The problem can be stated this way: in most situations we find ourselves bargaining over positions. It’s my way or the highway.
Fisher and Ury allow us to break down these worn out patterns. Their method, called “Principled Negotiation” or “Negotiation on the Merits” can be distilled into four basic points:
- Separate the people from the problem
- Focus on interests, not positions
- Invent options for mutual gain
- Insist on using objective criteria
First, in separating the people from the problem, the authors acknowledge that as people feel thwarted in resolving problems, they attack one another. We may have experienced this in a clinic all-staff meeting, when out of frustration, someone launches into a bitter tirade about another person. The advice of Fisher and Ury is to “attack the problem, not each other.” This takes some reconditioning on everyone’s part, along with a group commitment to avoid personal attacks. The authors encourage us to “put yourself in their shoes”—and not in a superficial way, but genuinely attempting to understand the other person’s behavior.
The second point, “focus on the interests, not positions,” recognizes that it is all too easy to get locked into one solution and not be open to any others. There are two key ways of breaking down that inflexibility: 1) Ask “Why?” and 2) Ask “Why not?” Of your own interests, ask why you are approaching things the way you are and why the other person has a different perspective. And of other points of view or alternative solutions, constantly ask “why not?” “Why couldn’t we try…?” The authors extol us to “be hard on the problem, soft on the people.”
Thirdly, rather than narrowing the options, Fisher and Ury tell us to “invent options for mutual gain.” The error, they write, is that “people see their job as narrowing the gap between positions, not broadening the options available”. Instead, effective negotiation blows the doors off limited thinking, using brainstorming to open up possibilities no one has yet considered. These new solutions are almost invariably more creative and more effective than the ones people started out with.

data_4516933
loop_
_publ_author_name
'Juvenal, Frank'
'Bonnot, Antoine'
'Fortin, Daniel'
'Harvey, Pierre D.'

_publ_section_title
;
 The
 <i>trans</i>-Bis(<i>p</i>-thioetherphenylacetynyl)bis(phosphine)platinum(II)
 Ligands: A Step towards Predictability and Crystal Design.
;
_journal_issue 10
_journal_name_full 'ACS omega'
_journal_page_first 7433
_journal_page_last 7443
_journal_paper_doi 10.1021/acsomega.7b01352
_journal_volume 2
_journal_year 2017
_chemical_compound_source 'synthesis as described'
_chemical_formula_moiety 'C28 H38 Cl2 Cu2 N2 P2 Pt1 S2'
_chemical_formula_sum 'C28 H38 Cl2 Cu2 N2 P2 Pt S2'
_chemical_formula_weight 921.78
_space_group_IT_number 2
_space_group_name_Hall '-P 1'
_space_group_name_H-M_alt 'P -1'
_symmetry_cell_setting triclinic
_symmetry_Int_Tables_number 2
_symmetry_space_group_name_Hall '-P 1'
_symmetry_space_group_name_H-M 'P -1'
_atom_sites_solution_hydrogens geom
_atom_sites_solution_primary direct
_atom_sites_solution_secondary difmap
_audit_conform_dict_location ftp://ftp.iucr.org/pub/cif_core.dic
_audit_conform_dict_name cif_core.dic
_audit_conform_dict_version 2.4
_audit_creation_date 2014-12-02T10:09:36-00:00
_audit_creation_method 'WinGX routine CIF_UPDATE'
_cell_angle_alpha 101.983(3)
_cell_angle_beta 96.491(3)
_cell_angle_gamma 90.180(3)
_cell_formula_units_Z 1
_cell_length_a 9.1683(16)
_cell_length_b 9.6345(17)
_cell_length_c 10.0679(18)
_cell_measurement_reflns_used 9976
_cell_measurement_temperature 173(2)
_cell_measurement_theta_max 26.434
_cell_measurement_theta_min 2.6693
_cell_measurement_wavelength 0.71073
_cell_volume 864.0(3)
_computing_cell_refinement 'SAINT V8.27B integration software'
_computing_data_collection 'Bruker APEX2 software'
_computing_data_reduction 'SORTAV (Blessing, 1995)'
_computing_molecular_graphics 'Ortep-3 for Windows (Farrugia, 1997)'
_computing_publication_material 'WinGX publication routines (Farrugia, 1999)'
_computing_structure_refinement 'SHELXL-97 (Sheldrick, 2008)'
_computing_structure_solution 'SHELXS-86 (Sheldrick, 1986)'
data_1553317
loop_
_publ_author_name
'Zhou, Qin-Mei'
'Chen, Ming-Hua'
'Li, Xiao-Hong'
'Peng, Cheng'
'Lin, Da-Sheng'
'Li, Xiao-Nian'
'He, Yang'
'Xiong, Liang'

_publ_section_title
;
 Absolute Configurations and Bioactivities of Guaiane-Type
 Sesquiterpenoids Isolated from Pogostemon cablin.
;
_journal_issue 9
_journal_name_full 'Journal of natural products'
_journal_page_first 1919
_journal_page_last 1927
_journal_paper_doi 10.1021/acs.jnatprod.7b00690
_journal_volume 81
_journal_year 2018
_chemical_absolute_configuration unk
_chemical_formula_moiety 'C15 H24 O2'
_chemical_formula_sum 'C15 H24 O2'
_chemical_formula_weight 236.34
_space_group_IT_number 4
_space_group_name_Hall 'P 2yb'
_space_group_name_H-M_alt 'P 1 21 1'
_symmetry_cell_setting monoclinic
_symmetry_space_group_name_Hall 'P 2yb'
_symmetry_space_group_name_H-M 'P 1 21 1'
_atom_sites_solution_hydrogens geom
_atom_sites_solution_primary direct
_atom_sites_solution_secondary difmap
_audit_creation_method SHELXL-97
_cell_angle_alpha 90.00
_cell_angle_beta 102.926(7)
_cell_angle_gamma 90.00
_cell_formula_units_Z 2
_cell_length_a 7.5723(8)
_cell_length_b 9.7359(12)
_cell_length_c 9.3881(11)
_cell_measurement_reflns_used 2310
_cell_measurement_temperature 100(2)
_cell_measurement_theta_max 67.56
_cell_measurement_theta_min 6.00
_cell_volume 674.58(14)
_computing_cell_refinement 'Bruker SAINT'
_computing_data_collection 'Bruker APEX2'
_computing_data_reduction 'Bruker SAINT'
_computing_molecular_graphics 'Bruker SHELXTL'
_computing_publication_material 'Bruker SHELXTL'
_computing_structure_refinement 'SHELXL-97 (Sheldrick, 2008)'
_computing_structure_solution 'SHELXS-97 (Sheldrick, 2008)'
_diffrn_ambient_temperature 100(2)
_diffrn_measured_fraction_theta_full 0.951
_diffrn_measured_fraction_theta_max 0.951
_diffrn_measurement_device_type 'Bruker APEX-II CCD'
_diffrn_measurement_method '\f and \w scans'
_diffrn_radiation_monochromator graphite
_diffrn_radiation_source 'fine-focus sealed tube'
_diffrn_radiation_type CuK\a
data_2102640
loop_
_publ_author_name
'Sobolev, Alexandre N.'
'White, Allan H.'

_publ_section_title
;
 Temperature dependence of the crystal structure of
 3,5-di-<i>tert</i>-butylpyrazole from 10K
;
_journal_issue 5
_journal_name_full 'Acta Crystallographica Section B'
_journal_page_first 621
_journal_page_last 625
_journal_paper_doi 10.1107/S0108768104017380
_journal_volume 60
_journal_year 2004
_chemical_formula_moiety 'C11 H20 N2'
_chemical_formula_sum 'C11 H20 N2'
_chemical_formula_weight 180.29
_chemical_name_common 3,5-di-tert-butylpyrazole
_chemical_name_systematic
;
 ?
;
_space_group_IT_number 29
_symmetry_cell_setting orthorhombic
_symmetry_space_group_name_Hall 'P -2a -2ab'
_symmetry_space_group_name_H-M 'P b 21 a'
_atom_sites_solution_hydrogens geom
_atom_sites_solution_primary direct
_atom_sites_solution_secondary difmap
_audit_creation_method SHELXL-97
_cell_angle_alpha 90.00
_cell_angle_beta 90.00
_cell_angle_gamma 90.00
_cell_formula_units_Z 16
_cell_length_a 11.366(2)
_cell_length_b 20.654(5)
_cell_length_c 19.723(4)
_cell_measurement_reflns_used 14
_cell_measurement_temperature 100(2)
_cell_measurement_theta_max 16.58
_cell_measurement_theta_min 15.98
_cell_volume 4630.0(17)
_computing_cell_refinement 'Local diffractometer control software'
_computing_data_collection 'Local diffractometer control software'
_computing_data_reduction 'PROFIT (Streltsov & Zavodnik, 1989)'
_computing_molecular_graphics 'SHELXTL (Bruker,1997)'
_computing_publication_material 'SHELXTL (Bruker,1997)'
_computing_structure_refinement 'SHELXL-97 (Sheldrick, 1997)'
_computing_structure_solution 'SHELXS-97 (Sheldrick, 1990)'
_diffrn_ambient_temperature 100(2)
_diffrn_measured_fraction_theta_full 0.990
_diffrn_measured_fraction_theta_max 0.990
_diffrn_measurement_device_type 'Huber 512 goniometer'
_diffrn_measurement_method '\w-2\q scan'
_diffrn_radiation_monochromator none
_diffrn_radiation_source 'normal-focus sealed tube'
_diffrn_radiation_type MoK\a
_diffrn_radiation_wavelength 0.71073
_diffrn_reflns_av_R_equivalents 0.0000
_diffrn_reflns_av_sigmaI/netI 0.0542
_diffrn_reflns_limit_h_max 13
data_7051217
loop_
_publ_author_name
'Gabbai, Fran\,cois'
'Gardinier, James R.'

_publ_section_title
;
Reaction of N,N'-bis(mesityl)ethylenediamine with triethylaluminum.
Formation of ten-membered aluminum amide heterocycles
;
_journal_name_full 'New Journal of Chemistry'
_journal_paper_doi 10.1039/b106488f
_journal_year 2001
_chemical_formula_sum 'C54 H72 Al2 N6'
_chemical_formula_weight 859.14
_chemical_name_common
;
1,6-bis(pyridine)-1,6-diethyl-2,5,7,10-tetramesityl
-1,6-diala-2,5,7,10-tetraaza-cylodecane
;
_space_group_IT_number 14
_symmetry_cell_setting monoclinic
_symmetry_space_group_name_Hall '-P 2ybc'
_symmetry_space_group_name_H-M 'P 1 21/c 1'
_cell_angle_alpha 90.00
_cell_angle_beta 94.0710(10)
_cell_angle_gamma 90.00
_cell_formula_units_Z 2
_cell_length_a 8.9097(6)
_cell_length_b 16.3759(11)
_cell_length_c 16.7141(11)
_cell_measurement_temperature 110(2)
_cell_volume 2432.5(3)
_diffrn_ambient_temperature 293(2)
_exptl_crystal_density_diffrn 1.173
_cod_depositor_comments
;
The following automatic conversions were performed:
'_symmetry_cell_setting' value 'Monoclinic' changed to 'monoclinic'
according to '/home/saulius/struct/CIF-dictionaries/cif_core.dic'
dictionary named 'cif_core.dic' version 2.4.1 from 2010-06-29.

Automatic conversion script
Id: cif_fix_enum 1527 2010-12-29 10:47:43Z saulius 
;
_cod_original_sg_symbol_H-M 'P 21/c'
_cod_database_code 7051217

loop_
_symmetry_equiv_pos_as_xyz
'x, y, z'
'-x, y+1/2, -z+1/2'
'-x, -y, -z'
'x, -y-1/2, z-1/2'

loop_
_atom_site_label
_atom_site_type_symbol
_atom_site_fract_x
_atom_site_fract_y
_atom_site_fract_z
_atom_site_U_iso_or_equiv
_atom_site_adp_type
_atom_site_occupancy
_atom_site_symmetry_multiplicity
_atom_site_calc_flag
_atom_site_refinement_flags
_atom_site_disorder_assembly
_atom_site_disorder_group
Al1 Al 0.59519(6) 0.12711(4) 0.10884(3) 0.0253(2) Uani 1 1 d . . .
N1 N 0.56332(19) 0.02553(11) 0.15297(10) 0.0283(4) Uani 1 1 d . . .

The final point in the methodology is to “insist on using objective criteria.” These may include precedent, professional standards, efficiency, cost, or other measures. Decisions should be made based on factual information, rather than relying solely on gut feeling or opinions.
Health care settings can be extremely intense places, and people who work in those settings know it. To make them less stressful, we must work to avoid the old patterns of bad decision-making in which the loudest voice wins out, and move toward a healthier, more collaborative model of solving problems.
So picture it again—the budget discussion: the Medical Director, the Head Nurse, and the Clinic Manager site down together. They sit on the same side of the table with the budget numbers in front of them—the focus is on the problem—rather than sitting across the table from each other with fingers pointing. Each listens to the other’s concerns—demoralized doctors, nurses spread too thin, billing errors due to lack of support staff, not enough paper, pens, and light bulbs.
The managers then pull out a flip chart and start coming up with as many creative ideas as they possibly can about how to rethink the budget. Their own interests are in the background, and now they are working together. The problem is still a tough one—that hasn’t changed. But the solution they derive will be better for everyone, their relationships with one another will actually be strengthened by working together to sort out a tough problem, and they will present a unified vision to staff about why they have made the decisions they have made.
Written by Jeff Olivet